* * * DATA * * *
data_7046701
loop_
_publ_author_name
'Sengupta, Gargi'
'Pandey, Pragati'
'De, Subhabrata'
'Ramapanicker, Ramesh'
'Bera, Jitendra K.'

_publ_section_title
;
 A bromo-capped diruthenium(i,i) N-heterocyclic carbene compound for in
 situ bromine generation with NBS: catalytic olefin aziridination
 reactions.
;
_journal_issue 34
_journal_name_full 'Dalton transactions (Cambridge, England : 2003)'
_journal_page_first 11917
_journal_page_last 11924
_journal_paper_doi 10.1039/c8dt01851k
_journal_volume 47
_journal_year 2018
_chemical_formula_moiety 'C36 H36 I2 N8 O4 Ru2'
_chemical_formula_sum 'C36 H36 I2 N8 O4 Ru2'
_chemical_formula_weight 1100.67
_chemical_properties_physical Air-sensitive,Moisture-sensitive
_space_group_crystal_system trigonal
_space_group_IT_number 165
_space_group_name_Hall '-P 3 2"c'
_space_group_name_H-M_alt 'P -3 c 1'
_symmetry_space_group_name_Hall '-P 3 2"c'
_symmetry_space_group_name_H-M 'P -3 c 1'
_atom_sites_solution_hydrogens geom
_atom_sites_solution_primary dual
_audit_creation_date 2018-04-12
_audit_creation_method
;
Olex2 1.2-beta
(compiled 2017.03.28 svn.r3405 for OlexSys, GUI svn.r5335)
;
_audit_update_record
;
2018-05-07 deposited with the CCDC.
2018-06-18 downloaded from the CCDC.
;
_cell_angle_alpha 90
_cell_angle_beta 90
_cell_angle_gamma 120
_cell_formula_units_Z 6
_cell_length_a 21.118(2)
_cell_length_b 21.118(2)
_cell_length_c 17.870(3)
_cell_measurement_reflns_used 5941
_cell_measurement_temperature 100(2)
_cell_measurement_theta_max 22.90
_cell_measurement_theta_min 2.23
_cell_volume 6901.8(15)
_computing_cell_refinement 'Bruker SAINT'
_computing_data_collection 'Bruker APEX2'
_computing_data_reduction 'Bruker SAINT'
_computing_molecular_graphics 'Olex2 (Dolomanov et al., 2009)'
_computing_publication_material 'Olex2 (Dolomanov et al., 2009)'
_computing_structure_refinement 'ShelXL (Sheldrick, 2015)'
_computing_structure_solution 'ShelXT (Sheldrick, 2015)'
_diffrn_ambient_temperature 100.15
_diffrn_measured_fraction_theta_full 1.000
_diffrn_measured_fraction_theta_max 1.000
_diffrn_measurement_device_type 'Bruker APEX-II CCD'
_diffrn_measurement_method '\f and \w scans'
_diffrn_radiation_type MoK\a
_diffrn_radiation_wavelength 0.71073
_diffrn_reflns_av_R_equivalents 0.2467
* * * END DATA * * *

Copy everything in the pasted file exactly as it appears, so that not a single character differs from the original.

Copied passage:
data_7046701
loop_
_publ_author_name
'Sengupta, Gargi'
'Pandey, Pragati'
'De, Subhabrata'
'Ramapanicker, Ramesh'
'Bera, Jitendra K.'

_publ_section_title
;
 A bromo-capped diruthenium(i,i) N-heterocyclic carbene compound for in
 situ bromine generation with NBS: catalytic olefin aziridination
 reactions.
;
_journal_issue 34
_journal_name_full 'Dalton transactions (Cambridge, England : 2003)'
_journal_page_first 11917
_journal_page_last 11924
_journal_paper_doi 10.1039/c8dt01851k
_journal_volume 47
_journal_year 2018
_chemical_formula_moiety 'C36 H36 I2 N8 O4 Ru2'
_chemical_formula_sum 'C36 H36 I2 N8 O4 Ru2'
_chemical_formula_weight 1100.67
_chemical_properties_physical Air-sensitive,Moisture-sensitive
_space_group_crystal_system trigonal
_space_group_IT_number 165
_space_group_name_Hall '-P 3 2"c'
_space_group_name_H-M_alt 'P -3 c 1'
_symmetry_space_group_name_Hall '-P 3 2"c'
_symmetry_space_group_name_H-M 'P -3 c 1'
_atom_sites_solution_hydrogens geom
_atom_sites_solution_primary dual
_audit_creation_date 2018-04-12
_audit_creation_method
;
Olex2 1.2-beta
(compiled 2017.03.28 svn.r3405 for OlexSys, GUI svn.r5335)
;
_audit_update_record
;
2018-05-07 deposited with the CCDC.
2018-06-18 downloaded from the CCDC.
;
_cell_angle_alpha 90
_cell_angle_beta 90
_cell_angle_gamma 120
_cell_formula_units_Z 6
_cell_length_a 21.118(2)
_cell_length_b 21.118(2)
_cell_length_c 17.870(3)
_cell_measurement_reflns_used 5941
_cell_measurement_temperature 100(2)
_cell_measurement_theta_max 22.90
_cell_measurement_theta_min 2.23
_cell_volume 6901.8(15)
_computing_cell_refinement 'Bruker SAINT'
_computing_data_collection 'Bruker APEX2'
_computing_data_reduction 'Bruker SAINT'
_computing_molecular_graphics 'Olex2 (Dolomanov et al., 2009)'
_computing_publication_material 'Olex2 (Dolomanov et al., 2009)'
_computing_structure_refinement 'ShelXL (Sheldrick, 2015)'
_computing_structure_solution 'ShelXT (Sheldrick, 2015)'
_diffrn_ambient_temperature 100.15
_diffrn_measured_fraction_theta_full 1.000
_diffrn_measured_fraction_theta_max 1.000
_diffrn_measurement_device_type 'Bruker APEX-II CCD'
_diffrn_measurement_method '\f and \w scans'
_diffrn_radiation_type MoK\a
_diffrn_radiation_wavelength 0.71073
_diffrn_reflns_av_R_equivalents 0.2467